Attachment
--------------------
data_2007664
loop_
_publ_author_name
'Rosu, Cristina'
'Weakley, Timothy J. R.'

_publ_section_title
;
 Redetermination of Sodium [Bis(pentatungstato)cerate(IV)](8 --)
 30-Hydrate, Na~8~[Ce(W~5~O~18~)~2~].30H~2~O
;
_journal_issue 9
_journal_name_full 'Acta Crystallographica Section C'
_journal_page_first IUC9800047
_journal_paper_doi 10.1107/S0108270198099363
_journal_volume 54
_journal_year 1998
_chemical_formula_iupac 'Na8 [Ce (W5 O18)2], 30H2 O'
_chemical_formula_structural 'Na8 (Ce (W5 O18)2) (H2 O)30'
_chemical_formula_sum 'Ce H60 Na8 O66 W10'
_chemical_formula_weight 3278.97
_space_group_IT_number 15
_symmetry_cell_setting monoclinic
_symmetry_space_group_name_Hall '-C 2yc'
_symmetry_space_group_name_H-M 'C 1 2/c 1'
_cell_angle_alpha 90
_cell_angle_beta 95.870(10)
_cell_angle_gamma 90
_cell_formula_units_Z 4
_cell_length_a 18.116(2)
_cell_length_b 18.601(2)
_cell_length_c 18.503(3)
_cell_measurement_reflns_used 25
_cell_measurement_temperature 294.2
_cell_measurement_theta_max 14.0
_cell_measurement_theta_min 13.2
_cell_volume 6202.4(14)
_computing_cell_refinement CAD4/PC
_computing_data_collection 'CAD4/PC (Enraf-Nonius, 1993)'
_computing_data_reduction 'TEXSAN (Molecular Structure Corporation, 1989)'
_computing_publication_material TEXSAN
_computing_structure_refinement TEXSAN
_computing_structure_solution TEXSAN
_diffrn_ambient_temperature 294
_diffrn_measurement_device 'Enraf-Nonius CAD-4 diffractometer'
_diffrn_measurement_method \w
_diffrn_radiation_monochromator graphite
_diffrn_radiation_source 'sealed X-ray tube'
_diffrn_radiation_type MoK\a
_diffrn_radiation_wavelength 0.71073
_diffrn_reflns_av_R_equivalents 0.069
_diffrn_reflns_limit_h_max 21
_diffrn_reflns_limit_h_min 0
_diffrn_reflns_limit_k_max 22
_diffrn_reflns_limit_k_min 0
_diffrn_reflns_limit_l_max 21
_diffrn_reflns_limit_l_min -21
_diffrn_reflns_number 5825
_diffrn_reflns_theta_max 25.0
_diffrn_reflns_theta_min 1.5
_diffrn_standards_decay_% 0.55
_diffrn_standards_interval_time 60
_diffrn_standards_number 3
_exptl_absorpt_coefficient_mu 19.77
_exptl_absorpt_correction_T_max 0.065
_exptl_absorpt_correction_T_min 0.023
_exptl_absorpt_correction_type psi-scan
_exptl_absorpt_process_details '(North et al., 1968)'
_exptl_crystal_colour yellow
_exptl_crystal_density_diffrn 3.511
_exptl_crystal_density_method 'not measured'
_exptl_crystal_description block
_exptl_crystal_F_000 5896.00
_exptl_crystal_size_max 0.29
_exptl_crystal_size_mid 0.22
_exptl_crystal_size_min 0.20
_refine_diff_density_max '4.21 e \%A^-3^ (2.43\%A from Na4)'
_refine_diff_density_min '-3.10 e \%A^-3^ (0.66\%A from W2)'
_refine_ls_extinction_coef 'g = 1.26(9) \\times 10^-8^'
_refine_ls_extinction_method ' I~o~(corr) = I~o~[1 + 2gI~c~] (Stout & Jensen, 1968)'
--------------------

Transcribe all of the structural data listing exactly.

data_2007664
loop_
_publ_author_name
'Rosu, Cristina'
'Weakley, Timothy J. R.'

_publ_section_title
;
 Redetermination of Sodium [Bis(pentatungstato)cerate(IV)](8 --)
 30-Hydrate, Na~8~[Ce(W~5~O~18~)~2~].30H~2~O
;
_journal_issue 9
_journal_name_full 'Acta Crystallographica Section C'
_journal_page_first IUC9800047
_journal_paper_doi 10.1107/S0108270198099363
_journal_volume 54
_journal_year 1998
_chemical_formula_iupac 'Na8 [Ce (W5 O18)2], 30H2 O'
_chemical_formula_structural 'Na8 (Ce (W5 O18)2) (H2 O)30'
_chemical_formula_sum 'Ce H60 Na8 O66 W10'
_chemical_formula_weight 3278.97
_space_group_IT_number 15
_symmetry_cell_setting monoclinic
_symmetry_space_group_name_Hall '-C 2yc'
_symmetry_space_group_name_H-M 'C 1 2/c 1'
_cell_angle_alpha 90
_cell_angle_beta 95.870(10)
_cell_angle_gamma 90
_cell_formula_units_Z 4
_cell_length_a 18.116(2)
_cell_length_b 18.601(2)
_cell_length_c 18.503(3)
_cell_measurement_reflns_used 25
_cell_measurement_temperature 294.2
_cell_measurement_theta_max 14.0
_cell_measurement_theta_min 13.2
_cell_volume 6202.4(14)
_computing_cell_refinement CAD4/PC
_computing_data_collection 'CAD4/PC (Enraf-Nonius, 1993)'
_computing_data_reduction 'TEXSAN (Molecular Structure Corporation, 1989)'
_computing_publication_material TEXSAN
_computing_structure_refinement TEXSAN
_computing_structure_solution TEXSAN
_diffrn_ambient_temperature 294
_diffrn_measurement_device 'Enraf-Nonius CAD-4 diffractometer'
_diffrn_measurement_method \w
_diffrn_radiation_monochromator graphite
_diffrn_radiation_source 'sealed X-ray tube'
_diffrn_radiation_type MoK\a
_diffrn_radiation_wavelength 0.71073
_diffrn_reflns_av_R_equivalents 0.069
_diffrn_reflns_limit_h_max 21
_diffrn_reflns_limit_h_min 0
_diffrn_reflns_limit_k_max 22
_diffrn_reflns_limit_k_min 0
_diffrn_reflns_limit_l_max 21
_diffrn_reflns_limit_l_min -21
_diffrn_reflns_number 5825
_diffrn_reflns_theta_max 25.0
_diffrn_reflns_theta_min 1.5
_diffrn_standards_decay_% 0.55
_diffrn_standards_interval_time 60
_diffrn_standards_number 3
_exptl_absorpt_coefficient_mu 19.77
_exptl_absorpt_correction_T_max 0.065
_exptl_absorpt_correction_T_min 0.023
_exptl_absorpt_correction_type psi-scan
_exptl_absorpt_process_details '(North et al., 1968)'
_exptl_crystal_colour yellow
_exptl_crystal_density_diffrn 3.511
_exptl_crystal_density_method 'not measured'
_exptl_crystal_description block
_exptl_crystal_F_000 5896.00
_exptl_crystal_size_max 0.29
_exptl_crystal_size_mid 0.22
_exptl_crystal_size_min 0.20
_refine_diff_density_max '4.21 e \%A^-3^ (2.43\%A from Na4)'
_refine_diff_density_min '-3.10 e \%A^-3^ (0.66\%A from W2)'
_refine_ls_extinction_coef 'g = 1.26(9) \\times 10^-8^'
_refine_ls_extinction_method ' I~o~(corr) = I~o~[1 + 2gI~c~] (Stout & Jensen, 1968)'